Grown up fare begins with The Brooklyn Local, the artisinal marketplace at the Tobacco Warehouse that will benefit City Harvest, featuring Brooklyn chefs and authors Melissa Clark, Marja Vongerichten, Frank Castronovo, Frank Falcinelli, Peter Meehan, Rachel Wharton and Dana Cowin (11-4; $5). Later at Franklin Park, Slice Magazine presents Beer is Culture with Sixpoint, whose new cans boast literary quotes (8-12).

Aviation buffs will appreciate the readings and tour of historic planes in Hangar B at Floyd Bennet Field to commemorate Cal Rodgers’ record-setting, transcontinental flight on Sept. 17, 1911 from Brooklyn (11 and 1pm). Park Slope’s Community Bookstore hosts another major anniversary party at the Old First Reformed Church to celebrate 40 years with authors Paul Auster, Siri Hustvedt, Mary Morris, and Jon Scieszka (2-5). And 20 years after it first addressed the melding of black culture and dominant culture, Trey Ellis revisits his influential essay, “The New Black Aesthetic” at the Brooklyn Public Library (2:00).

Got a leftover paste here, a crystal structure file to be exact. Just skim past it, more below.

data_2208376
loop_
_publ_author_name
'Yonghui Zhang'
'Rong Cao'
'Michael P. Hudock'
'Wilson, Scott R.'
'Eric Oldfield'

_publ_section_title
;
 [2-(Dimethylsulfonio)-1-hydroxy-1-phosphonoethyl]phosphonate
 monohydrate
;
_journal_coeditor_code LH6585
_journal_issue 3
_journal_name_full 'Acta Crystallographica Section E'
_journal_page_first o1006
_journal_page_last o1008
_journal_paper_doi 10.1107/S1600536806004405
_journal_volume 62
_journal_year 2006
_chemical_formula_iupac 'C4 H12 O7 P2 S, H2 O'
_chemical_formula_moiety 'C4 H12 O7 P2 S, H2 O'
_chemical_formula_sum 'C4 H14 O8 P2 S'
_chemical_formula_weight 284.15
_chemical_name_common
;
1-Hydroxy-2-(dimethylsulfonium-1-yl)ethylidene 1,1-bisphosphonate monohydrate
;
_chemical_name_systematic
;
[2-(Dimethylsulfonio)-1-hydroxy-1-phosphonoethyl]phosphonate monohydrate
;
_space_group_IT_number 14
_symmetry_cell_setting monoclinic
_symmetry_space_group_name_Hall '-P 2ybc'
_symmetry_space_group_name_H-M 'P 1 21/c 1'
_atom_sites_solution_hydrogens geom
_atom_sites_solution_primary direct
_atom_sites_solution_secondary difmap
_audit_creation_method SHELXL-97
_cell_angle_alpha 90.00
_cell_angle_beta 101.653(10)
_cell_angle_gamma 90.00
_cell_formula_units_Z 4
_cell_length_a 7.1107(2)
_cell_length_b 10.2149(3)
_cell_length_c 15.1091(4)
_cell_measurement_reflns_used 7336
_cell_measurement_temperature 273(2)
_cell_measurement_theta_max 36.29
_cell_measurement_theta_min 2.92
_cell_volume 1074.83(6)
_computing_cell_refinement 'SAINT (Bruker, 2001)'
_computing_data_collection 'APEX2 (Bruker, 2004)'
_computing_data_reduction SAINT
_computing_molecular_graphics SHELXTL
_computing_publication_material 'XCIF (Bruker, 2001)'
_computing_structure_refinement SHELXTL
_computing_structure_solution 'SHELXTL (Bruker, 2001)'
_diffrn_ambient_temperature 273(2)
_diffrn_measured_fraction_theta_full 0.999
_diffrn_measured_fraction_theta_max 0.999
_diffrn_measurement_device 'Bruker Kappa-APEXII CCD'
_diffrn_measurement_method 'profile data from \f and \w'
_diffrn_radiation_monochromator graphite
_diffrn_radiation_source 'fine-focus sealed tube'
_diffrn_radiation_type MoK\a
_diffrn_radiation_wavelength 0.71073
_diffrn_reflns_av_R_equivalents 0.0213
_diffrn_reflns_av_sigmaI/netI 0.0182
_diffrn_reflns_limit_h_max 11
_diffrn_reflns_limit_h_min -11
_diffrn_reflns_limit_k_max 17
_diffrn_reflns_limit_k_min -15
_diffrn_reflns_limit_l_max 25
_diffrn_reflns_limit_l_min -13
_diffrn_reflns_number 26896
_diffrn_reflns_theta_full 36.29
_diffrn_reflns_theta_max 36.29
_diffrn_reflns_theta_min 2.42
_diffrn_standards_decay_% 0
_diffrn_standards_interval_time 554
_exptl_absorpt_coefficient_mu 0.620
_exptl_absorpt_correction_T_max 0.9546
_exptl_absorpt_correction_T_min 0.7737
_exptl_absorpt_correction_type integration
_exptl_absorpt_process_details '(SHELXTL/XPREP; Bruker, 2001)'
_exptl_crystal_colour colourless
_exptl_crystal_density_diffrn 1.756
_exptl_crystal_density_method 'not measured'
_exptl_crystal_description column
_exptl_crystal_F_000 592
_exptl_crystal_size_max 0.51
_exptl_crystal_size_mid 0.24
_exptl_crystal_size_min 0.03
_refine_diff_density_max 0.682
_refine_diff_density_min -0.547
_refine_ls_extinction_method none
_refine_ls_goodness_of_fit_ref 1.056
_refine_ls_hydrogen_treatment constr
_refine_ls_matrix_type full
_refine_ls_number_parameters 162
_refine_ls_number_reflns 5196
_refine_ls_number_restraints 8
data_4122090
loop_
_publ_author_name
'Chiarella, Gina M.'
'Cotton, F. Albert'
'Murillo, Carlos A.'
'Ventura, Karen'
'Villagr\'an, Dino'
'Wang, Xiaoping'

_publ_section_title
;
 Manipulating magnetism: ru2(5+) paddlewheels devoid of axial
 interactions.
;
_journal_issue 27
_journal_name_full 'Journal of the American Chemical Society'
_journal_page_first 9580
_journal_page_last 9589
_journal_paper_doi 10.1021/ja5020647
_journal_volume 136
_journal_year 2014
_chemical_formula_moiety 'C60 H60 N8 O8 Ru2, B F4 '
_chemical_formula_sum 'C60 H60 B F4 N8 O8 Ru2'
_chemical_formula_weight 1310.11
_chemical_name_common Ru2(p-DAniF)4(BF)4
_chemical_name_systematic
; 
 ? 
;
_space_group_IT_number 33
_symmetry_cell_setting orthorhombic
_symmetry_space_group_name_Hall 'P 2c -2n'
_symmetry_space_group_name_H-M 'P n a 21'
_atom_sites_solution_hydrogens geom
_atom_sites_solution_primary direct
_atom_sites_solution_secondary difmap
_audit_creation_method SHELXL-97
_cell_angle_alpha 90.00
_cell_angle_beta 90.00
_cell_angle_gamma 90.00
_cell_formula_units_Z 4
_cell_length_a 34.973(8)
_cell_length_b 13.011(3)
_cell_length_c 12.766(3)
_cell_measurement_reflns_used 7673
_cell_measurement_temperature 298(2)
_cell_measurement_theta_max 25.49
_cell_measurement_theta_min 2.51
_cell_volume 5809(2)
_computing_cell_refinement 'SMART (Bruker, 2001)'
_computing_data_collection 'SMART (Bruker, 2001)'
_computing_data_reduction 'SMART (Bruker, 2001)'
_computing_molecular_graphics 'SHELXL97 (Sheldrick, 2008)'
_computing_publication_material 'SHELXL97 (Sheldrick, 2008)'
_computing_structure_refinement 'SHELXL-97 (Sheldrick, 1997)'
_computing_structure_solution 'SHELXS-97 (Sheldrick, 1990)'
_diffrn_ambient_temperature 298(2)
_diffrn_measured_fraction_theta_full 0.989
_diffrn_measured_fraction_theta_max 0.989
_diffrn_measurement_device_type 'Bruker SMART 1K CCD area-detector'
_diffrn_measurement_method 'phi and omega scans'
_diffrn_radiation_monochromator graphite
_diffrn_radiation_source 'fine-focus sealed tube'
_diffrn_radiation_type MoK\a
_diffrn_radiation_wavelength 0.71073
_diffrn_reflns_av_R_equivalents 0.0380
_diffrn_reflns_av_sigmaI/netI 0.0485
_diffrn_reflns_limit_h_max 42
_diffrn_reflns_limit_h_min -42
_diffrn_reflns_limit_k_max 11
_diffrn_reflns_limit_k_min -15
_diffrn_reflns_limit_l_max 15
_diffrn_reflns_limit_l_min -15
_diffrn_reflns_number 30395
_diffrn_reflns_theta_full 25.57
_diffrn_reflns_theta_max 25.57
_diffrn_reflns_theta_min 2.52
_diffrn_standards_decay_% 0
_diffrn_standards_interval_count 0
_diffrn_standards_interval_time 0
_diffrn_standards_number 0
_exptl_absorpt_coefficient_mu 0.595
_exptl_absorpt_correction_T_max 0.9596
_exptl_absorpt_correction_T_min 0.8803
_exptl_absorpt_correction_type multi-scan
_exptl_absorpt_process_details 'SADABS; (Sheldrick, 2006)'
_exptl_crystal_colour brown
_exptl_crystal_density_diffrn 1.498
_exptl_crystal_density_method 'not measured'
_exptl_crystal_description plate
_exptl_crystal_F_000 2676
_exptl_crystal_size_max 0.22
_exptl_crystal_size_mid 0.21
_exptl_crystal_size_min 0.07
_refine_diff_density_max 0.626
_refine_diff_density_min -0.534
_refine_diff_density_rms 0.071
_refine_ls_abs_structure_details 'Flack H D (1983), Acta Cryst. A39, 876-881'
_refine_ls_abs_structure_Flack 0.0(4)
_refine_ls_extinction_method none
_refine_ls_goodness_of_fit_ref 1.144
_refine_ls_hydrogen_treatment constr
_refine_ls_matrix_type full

The literary conversations continue at MoCADA with American Book Award-winning novelist Tananarive Due, featured guest of The Center for Black Literature at Medgar Evers College’s Literary Salon (3-5; $10 or $25 with book purchase). At WORD, graphic novelist Craig Thompson holds court at a cocktail party celebrating his latest book, Habibi, followed by a presentation, interview and Q&A session (8:00; $40 includes food, drink and book). And Marilyn Johnson, author of This Book is Overdue: How Librarians and Cybrarians Can Save Us All will lead a discussion about the current state of librarianship at the Dweck Center (3:30).